Specialized Experience: Experience that equipped the applicant with the particular knowledge, skills, and abilities to perform successfully the duties of the position, and that is typically in or related to the work of the position to be filled. To be creditable, specialized experience must have been equivalent to at least the next lower grade level in the normal line of progression for the occupation in the organization.

Examples of Specialized Experience:

For GS-7: Taking measurements and collecting information; learning to take proper samples; conducting routine calculating, plotting, and checking of numerical data; preparing graphs and data profiles; and accomplishing routine analyses. This work experience would have involved receiving clear, specific, and detailed instructions as to the methods, procedures, and guidelines to use.

For GS-9: Performing a variety of observations, computations, compilations and analyses in assisting higher level Geologists in carrying out geologic assignments. This work experience would have involved following established methods and procedures, or detailed instructions; using some judgment in applying basic principles and procedures, and would have required a good general working knowledge of the principles and the theories of geology.

For GS-11: Independent responsibility for a well-defined study or for a phase of a larger study that required the planning and carrying out of routine geologic work. This work would have required the individual to select and make minor adaptations to procedures and accepted practices and handle unexpected conditions arising in the normal course of the work. At this level, Geologists have a sound working knowledge of the principles of geology and the ability to independently perform moderately difficult and responsible scientific work.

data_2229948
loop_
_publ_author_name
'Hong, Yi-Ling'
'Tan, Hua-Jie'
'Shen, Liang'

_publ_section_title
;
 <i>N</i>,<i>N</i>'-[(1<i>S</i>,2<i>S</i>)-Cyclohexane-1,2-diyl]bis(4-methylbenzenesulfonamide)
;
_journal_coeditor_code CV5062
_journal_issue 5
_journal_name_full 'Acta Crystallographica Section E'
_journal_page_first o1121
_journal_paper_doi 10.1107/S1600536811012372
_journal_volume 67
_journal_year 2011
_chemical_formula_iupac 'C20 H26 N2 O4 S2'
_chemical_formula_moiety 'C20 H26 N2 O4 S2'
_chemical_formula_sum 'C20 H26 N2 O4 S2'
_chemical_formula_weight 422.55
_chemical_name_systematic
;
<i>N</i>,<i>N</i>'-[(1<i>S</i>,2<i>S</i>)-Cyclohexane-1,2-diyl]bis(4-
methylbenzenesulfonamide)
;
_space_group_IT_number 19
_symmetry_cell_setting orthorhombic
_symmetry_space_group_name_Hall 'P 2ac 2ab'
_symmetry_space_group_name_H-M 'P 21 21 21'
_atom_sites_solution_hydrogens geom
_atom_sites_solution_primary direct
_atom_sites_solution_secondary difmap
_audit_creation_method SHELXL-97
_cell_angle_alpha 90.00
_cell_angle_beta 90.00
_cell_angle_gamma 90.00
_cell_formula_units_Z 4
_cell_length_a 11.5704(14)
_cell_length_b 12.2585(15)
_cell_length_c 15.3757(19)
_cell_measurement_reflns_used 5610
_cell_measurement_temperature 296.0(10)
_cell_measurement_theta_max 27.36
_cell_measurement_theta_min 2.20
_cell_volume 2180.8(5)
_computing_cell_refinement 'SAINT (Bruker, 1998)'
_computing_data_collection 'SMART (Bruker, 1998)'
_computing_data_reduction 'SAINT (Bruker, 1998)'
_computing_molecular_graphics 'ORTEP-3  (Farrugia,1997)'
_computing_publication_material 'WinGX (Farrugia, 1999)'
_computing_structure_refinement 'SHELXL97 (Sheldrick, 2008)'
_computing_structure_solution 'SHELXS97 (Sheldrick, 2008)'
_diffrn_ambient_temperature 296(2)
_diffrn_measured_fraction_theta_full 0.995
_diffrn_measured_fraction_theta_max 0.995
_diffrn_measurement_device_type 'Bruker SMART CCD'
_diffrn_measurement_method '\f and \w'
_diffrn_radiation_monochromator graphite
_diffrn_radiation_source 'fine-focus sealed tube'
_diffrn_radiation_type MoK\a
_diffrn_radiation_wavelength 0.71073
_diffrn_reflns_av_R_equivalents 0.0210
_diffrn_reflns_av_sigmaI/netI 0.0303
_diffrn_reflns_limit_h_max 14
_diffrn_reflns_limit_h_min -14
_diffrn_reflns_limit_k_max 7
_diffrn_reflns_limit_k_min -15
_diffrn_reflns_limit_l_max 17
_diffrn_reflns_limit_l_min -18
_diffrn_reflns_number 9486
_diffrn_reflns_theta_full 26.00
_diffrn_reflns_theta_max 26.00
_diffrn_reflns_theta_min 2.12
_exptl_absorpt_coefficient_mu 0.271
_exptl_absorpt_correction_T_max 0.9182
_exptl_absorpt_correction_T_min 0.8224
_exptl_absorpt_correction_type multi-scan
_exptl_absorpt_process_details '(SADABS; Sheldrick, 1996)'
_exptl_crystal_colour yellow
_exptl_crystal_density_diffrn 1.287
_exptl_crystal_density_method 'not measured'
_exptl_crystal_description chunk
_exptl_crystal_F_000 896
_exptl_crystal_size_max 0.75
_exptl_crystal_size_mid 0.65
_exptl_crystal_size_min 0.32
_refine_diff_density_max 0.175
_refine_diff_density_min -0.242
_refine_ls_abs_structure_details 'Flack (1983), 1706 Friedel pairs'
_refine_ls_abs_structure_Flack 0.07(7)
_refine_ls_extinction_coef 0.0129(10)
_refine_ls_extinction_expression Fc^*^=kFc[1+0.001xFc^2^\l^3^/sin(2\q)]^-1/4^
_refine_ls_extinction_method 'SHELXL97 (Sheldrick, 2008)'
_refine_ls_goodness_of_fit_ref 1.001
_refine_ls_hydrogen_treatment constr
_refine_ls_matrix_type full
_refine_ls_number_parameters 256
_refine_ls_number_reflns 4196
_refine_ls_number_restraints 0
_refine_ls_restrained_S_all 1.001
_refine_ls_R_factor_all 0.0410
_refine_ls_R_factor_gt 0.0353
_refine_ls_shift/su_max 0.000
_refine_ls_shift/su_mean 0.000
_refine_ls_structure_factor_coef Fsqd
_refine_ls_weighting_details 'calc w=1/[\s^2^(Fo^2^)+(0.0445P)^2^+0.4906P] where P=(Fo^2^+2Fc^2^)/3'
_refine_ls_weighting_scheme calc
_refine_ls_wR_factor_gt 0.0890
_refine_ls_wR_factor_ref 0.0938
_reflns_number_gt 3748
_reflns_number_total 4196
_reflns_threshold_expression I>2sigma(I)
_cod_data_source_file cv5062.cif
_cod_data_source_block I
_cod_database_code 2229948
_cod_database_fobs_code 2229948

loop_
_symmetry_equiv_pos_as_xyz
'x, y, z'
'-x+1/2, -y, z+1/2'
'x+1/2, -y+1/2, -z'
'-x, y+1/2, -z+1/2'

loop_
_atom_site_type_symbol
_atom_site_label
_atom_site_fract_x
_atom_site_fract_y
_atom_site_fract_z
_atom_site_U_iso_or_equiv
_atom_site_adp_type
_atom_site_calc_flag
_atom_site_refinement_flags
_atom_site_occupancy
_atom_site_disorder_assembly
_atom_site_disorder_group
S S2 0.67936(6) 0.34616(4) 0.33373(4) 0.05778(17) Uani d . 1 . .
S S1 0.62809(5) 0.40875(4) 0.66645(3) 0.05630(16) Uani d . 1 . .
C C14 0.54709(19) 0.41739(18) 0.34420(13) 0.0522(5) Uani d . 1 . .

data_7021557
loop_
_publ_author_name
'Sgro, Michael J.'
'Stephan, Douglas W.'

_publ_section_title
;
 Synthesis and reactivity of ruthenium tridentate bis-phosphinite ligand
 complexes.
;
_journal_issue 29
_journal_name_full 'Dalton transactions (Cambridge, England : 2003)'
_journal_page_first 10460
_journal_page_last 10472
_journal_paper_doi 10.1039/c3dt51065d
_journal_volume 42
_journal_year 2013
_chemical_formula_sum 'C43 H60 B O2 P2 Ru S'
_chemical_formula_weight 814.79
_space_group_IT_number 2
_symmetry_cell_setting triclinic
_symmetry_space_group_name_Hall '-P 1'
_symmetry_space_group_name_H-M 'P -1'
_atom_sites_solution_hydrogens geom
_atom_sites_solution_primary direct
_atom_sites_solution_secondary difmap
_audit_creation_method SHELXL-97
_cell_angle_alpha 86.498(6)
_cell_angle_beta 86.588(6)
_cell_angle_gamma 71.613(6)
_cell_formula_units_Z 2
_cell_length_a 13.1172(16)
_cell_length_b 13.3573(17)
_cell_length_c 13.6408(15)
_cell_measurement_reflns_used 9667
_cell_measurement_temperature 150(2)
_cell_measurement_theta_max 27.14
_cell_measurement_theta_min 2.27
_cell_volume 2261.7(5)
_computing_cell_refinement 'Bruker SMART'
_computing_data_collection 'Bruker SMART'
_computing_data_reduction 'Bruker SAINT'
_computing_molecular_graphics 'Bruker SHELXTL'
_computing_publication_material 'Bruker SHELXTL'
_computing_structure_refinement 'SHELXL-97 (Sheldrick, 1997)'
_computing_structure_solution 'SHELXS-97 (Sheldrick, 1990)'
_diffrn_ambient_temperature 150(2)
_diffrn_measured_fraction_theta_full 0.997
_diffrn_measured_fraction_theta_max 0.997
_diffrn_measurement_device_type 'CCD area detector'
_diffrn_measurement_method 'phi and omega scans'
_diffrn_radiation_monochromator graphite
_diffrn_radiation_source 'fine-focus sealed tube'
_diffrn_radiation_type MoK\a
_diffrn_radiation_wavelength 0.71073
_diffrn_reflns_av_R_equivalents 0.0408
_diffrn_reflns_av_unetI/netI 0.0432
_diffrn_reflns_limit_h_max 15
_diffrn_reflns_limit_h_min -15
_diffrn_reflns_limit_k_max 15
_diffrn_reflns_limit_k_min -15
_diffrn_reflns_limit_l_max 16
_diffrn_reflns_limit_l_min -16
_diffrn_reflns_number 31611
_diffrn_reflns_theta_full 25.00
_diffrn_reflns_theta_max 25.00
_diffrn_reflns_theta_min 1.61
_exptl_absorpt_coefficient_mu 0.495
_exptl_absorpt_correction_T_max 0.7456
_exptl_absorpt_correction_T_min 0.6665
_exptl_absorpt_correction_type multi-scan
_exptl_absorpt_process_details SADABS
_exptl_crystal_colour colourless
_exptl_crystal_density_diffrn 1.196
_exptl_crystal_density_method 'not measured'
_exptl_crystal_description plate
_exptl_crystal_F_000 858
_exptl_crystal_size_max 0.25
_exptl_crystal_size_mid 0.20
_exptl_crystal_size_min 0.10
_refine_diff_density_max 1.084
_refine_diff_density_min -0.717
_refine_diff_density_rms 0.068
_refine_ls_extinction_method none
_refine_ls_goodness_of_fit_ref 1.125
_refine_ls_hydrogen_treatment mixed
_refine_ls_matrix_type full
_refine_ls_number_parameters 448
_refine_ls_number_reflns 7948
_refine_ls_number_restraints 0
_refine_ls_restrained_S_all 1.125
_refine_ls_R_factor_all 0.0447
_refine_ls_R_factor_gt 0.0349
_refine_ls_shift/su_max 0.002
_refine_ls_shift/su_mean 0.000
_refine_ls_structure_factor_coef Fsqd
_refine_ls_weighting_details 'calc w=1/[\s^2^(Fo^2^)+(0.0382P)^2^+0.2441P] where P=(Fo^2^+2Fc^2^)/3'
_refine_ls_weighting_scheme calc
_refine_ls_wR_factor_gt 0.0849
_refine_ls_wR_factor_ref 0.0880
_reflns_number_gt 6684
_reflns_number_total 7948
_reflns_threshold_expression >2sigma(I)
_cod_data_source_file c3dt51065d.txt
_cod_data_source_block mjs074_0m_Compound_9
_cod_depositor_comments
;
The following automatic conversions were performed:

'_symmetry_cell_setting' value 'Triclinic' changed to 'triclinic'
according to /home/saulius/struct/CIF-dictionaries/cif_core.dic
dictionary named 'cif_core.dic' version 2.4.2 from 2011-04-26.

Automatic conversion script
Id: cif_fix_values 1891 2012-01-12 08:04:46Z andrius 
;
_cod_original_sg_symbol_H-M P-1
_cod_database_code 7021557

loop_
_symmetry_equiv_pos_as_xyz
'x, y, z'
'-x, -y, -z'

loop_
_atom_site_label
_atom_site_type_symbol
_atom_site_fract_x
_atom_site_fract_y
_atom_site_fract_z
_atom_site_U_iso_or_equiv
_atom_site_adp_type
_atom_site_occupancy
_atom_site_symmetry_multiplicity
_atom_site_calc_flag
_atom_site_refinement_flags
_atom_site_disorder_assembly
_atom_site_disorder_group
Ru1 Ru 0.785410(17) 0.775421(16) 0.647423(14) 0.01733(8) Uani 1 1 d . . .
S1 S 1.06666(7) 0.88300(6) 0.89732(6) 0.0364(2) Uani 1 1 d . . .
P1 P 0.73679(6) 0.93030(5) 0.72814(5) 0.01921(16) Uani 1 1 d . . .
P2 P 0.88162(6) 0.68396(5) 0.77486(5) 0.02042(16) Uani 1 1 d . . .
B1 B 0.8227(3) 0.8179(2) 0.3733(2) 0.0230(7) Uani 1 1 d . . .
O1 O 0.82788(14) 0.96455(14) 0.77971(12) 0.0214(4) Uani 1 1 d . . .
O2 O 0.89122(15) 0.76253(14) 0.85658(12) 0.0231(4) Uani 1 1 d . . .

For GS-12: Planning and executing complex geologic studies, which usually involved intensive investigations into recognized phenomena. This work typically involved conventional methods & techniques though it required going beyond clear precedents, and required adapting methods to the problems at hand and interpreting findings in terms of their scientific significance. At this level, Geologists have a very good knowledge of the principles of geology and their application, and the ability to independently perform scientific work of considerable difficulty.

For GS-13: Planning, executing and reporting on original geologic studies or ongoing geologic studies requiring a fresh approach to resolve new problems. The complexity of this work typically required extensive modification and adaptation of standard procedures, methods, and techniques, and the development of totally new methods and techniques to address novel or obscure problems for which guidelines or precedents were not substantially applicable. At this level, Geologists have extensive knowledge of the principles of geology and highly developed ability in their application, and wide latitude for the exercise of independent judgment to perform scientific work of marked difficulty and responsibility.

For GS-14: Serving as a senior expert involved in geologic work for which technical problem definitions, methods and/or data were highly incomplete, controversial, or uncertain and whose evaluations and recommendations were accepted by others as those of a technical expert in geology. At this level, Geologists typically represent an authoritative source of consultation for other scientists and program specialists, are called upon to resolve issues that significantly affect geologic programs, make long range and controversial proposals and defend their findings and recommendations in public or high level forums.

For GS-15: Conducting investigations that involved highly unstructured problems involving both difficult technology and complex human relations or programmatic issues. The results of these investigations had significant effects over a wide region of the United States, or may have included responsibility for new technology especially critical to the organization's programs. This work involved other recognized senior technical experts asking the scientist for advice or counsel due to his/her personal reputation in the field.

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Page Last Updated: 7/14/2015 6:56 AM